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    Identity Theft
    Identity theft

    Identity theft is the crime of using forged or stolen identification documents (birth certificates, social security cards, passports, etc.), usernames and passwords, or other personal information (banking pins, credit card numbers, etc.) for any purpose at all.

    For more information visit these sites:
    The Federal Trade Commission
    and check out this infographic:

    Identity Theft Infographic

    5 Ways to protect yourself from identity theft

    1. Read your credit card and bank statements carefully and often.

    2. Know your payment due dates. If a bill doesn't show up when you expect it, look into it.

    3. Read the statements from your health insurance plan. Make sure the claims paid match the care you got.

    4. Shred any documents with personal and financial information.

    5. Review each of your three credit reports at least once a year. It's easy, and it's free.

    For more tips and tools on dealing with identity theft, visit The Federal Trade Commission

    How thieves do it: 

    Dumpster diving through trash for bills, bank statements or pre-approved credit card offerings 

    Skimming, using electronic card readers to collect data from magnetic strips 

    SMShing, phishing, spear phishing, vishing, pharming, and spoofing scams (i.e. fraudulent email messages/text messages and websites)

    Telephone, by impersonating a legitimate organization to obtain personal information

    Changing your address, diverting your billing statements to another location by completing change of address form

    Hacking, spyware, Trojan horses, viruses that log keystrokes, or even purchase info online

    Data compromise by businesses or organizations 

    Old fashioned stealing wallets, purses, mail, personnel records, or even bribe employees who have access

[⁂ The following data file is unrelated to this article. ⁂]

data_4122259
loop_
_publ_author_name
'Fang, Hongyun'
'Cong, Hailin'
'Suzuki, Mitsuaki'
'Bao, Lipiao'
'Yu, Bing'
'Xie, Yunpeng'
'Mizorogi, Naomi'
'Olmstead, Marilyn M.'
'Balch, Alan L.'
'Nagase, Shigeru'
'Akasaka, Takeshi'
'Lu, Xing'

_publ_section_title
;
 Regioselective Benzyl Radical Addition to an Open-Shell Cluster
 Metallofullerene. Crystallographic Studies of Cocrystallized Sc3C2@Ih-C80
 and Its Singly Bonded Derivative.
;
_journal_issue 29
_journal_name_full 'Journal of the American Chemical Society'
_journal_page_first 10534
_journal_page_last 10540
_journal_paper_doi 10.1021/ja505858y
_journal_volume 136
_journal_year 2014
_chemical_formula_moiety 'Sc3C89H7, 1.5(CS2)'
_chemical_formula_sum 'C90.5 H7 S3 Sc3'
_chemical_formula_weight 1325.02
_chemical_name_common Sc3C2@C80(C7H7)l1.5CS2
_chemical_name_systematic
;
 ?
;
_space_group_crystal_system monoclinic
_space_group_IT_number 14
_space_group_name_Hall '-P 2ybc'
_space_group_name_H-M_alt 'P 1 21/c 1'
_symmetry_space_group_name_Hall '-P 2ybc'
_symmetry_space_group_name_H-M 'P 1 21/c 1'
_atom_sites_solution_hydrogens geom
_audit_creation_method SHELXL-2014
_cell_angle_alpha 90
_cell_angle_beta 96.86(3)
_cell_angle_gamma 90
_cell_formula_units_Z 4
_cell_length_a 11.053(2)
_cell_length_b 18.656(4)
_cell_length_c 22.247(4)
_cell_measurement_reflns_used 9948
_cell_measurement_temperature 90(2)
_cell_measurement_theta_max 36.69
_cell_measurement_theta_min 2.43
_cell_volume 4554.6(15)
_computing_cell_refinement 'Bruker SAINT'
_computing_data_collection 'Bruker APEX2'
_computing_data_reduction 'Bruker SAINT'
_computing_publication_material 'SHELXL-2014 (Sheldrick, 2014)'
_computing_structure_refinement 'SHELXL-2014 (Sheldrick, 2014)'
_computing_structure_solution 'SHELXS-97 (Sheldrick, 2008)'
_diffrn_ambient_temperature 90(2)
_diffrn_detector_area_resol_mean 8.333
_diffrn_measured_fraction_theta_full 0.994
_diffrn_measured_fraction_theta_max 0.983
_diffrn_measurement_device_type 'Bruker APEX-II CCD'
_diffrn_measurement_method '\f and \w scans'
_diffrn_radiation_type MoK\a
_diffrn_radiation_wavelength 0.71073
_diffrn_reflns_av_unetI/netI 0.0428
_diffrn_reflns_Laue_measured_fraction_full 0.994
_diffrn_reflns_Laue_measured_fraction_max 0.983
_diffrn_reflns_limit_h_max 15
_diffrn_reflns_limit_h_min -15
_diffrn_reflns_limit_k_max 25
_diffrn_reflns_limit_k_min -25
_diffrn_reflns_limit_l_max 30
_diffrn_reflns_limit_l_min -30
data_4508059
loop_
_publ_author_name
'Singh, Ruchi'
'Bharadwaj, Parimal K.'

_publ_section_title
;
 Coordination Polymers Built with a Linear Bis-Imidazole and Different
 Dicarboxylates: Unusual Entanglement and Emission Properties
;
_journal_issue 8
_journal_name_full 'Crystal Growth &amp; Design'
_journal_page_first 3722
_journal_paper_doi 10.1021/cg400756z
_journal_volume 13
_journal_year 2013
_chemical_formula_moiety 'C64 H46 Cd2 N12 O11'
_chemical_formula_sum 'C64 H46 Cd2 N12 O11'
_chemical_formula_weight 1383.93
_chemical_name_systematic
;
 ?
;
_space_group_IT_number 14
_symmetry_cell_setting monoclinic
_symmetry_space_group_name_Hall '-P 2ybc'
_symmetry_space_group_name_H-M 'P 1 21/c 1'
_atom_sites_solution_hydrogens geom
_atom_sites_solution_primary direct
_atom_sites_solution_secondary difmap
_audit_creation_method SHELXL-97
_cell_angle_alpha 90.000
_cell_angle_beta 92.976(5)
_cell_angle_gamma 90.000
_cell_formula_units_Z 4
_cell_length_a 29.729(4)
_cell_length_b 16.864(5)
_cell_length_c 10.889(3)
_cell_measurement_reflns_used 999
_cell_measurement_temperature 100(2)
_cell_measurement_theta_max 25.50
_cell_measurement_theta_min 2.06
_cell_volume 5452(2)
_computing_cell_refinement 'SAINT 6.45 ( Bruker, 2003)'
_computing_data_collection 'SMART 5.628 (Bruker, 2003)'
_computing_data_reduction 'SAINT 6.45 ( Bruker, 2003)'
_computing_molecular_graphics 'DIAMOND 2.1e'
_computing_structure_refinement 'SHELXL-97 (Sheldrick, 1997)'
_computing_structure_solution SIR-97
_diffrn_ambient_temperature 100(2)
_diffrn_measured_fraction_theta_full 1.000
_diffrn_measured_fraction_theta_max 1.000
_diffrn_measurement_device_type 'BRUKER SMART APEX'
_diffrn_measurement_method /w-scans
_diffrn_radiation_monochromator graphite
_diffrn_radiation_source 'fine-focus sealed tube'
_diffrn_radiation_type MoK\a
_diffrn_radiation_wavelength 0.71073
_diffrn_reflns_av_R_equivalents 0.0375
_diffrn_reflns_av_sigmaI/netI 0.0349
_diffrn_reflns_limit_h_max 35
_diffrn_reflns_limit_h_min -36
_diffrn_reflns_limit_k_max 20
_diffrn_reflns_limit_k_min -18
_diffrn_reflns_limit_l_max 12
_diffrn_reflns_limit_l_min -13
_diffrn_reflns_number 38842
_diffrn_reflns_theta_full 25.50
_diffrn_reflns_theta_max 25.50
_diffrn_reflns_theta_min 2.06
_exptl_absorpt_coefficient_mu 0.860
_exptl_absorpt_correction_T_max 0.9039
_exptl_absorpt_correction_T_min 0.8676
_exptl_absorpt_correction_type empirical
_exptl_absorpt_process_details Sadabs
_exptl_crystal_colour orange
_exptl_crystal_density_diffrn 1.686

7 Signs of a scam

    1.  The company or person does not provide their address or phone number where they can be reached.

    2.  They require you to act immediately on the information they provide you.

    3.  It's to good to be true.

    4.  You're asked to move money.

    5.  The webpage prevents you from leaving the page by using pop-ups or hijacks your browser.  (close the browser and clear your history and cookies if this happens.  If the browser does not close shut down the computer.)

    6.  You receive official or professional looking mail, but the company or logo is unfamiliar.

    7.  Search engines turn up negative results such as complaints or warnings.

    What to do if your scammed

    As soon as you think your information is compromised, report it to government authorities such as:

    Federal Trade Commission

    State/Local officials Consumer Action

    Postal Inspector

    Internet Crime Complaint Center

    Better Business Bureau

    1. Place a fraud alert on your credit reports and review your credit reports

    2. Close any accounts, including bank accounts, you know or suspect have been tampered with

    3. File a police report in the community where the ID theft took place

    4. File a complaint with the Federal Trade Commission and Wisconsin Office of Privacy Protection

    5. Cancel government-issued ID and obtain a replacement if appropriate

    Identity theft stats 

    Who are identity thieves: 

        Unknown Individuals = 70%
        Employee of business that had personal information = 13%
        Relative = 11%
        Friend or roommate = 10%
        Co-worker = 5%
        Former spouse or significant other = 4%
        Care giver of elderly or disabled = 2%

    Becoming a victim: the odds

        Violent crime = 1 in 5,000
        Heart disease = 1 in 2,600
        Car accident = 1 in 130     
        ID theft = 1 in 23 (9 million/year in U.S.)
        ID theft within 5 yrs = 1 in 5
        $6 – 10 billion loss in U.S. due to identity theft (estimates)
    Federal Trade Commission videos


    IMC! prezi presentation: Identity protection
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